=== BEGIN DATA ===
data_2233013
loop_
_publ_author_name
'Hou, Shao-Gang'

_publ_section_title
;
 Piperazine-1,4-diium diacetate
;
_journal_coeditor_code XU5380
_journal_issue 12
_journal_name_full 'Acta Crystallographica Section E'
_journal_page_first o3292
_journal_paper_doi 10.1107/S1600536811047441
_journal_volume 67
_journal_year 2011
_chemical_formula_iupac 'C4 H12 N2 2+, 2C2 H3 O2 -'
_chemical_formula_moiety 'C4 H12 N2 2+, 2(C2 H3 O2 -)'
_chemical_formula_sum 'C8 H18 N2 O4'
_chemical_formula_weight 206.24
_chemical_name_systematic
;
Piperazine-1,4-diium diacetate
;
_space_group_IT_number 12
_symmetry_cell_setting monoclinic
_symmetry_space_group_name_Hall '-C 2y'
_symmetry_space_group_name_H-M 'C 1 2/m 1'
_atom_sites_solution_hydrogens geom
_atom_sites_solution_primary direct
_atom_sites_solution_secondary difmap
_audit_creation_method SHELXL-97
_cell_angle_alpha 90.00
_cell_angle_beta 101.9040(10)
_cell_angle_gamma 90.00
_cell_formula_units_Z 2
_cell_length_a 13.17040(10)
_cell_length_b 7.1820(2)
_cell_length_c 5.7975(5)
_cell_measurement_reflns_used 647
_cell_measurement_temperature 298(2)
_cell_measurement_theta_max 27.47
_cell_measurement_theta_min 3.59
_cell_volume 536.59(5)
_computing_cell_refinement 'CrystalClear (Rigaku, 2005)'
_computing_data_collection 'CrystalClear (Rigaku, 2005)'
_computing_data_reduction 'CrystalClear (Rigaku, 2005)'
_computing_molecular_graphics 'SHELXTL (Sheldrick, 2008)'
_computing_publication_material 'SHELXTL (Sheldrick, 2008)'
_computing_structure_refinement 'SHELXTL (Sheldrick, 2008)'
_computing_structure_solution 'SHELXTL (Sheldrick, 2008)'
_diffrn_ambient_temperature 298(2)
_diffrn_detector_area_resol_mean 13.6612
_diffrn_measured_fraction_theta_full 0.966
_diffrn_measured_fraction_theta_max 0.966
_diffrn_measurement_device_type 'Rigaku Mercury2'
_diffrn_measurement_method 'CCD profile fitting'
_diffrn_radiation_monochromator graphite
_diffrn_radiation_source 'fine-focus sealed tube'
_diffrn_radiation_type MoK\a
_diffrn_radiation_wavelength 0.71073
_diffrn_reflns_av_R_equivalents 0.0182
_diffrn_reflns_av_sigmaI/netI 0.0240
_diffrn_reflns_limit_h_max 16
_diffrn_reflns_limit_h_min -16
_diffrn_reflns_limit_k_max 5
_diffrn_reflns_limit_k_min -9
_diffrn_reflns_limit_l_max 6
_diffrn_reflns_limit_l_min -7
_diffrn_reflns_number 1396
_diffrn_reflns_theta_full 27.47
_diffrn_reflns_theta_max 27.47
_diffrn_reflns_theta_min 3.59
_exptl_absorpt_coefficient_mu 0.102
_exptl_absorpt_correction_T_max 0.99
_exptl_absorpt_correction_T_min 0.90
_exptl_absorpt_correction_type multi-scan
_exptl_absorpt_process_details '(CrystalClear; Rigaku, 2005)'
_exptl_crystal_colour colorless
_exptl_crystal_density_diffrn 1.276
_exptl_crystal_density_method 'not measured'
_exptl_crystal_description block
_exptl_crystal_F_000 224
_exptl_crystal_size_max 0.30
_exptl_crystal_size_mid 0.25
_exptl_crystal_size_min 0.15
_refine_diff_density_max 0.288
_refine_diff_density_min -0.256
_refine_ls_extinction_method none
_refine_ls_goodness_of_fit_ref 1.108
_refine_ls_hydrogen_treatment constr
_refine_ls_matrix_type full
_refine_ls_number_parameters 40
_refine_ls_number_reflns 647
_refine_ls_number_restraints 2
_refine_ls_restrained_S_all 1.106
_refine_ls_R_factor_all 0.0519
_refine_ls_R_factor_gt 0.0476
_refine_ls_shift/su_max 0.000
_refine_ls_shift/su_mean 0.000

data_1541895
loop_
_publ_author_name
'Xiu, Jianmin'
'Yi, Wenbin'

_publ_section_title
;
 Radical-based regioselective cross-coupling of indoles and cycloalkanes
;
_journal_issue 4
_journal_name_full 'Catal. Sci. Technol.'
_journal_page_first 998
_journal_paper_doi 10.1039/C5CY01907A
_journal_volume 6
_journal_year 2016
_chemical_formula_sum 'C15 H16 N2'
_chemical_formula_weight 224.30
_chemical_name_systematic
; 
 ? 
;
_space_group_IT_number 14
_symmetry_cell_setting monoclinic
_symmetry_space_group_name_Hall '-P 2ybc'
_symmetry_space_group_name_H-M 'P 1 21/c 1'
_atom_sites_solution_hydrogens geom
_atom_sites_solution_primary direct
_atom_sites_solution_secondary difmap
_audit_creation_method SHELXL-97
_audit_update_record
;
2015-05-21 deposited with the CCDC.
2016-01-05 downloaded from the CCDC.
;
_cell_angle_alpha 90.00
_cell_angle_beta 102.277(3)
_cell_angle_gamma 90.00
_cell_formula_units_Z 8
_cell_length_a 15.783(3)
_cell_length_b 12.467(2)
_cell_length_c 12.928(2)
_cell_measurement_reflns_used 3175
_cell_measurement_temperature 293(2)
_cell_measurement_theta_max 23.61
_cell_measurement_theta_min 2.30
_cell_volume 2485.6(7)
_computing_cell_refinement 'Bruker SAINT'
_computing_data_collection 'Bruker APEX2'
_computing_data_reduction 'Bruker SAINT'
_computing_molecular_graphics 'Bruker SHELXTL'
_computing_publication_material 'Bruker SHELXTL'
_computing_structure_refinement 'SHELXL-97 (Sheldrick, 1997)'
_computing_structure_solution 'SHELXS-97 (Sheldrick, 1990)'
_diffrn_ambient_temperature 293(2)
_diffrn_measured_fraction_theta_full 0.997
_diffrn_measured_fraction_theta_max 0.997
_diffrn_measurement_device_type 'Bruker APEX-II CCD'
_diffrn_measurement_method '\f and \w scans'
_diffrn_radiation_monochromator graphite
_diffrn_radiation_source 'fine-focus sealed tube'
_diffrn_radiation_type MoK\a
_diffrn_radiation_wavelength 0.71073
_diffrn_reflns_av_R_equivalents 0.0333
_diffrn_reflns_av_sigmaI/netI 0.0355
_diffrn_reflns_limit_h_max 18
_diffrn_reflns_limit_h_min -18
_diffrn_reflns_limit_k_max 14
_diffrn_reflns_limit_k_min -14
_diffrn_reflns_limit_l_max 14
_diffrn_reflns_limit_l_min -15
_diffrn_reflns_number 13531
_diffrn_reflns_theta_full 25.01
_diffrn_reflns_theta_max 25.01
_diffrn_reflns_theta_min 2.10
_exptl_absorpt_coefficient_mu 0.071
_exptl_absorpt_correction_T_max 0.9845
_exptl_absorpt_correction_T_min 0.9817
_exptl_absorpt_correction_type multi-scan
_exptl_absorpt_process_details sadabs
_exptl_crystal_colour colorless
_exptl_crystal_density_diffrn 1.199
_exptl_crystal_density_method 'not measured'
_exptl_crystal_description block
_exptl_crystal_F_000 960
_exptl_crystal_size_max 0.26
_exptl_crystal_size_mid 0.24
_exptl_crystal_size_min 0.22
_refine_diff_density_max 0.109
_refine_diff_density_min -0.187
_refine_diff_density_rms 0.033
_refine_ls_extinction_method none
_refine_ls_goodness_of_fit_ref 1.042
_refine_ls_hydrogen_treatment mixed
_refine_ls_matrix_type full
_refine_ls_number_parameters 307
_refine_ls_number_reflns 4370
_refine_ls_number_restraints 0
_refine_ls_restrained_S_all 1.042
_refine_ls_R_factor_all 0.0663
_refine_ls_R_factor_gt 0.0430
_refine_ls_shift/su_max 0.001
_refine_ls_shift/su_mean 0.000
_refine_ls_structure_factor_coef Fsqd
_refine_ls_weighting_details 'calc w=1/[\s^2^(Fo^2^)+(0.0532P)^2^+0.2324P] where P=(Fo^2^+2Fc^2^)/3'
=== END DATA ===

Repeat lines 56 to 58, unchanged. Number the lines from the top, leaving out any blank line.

_diffrn_measurement_method 'CCD profile fitting'
_diffrn_radiation_monochromator graphite
_diffrn_radiation_source 'fine-focus sealed tube'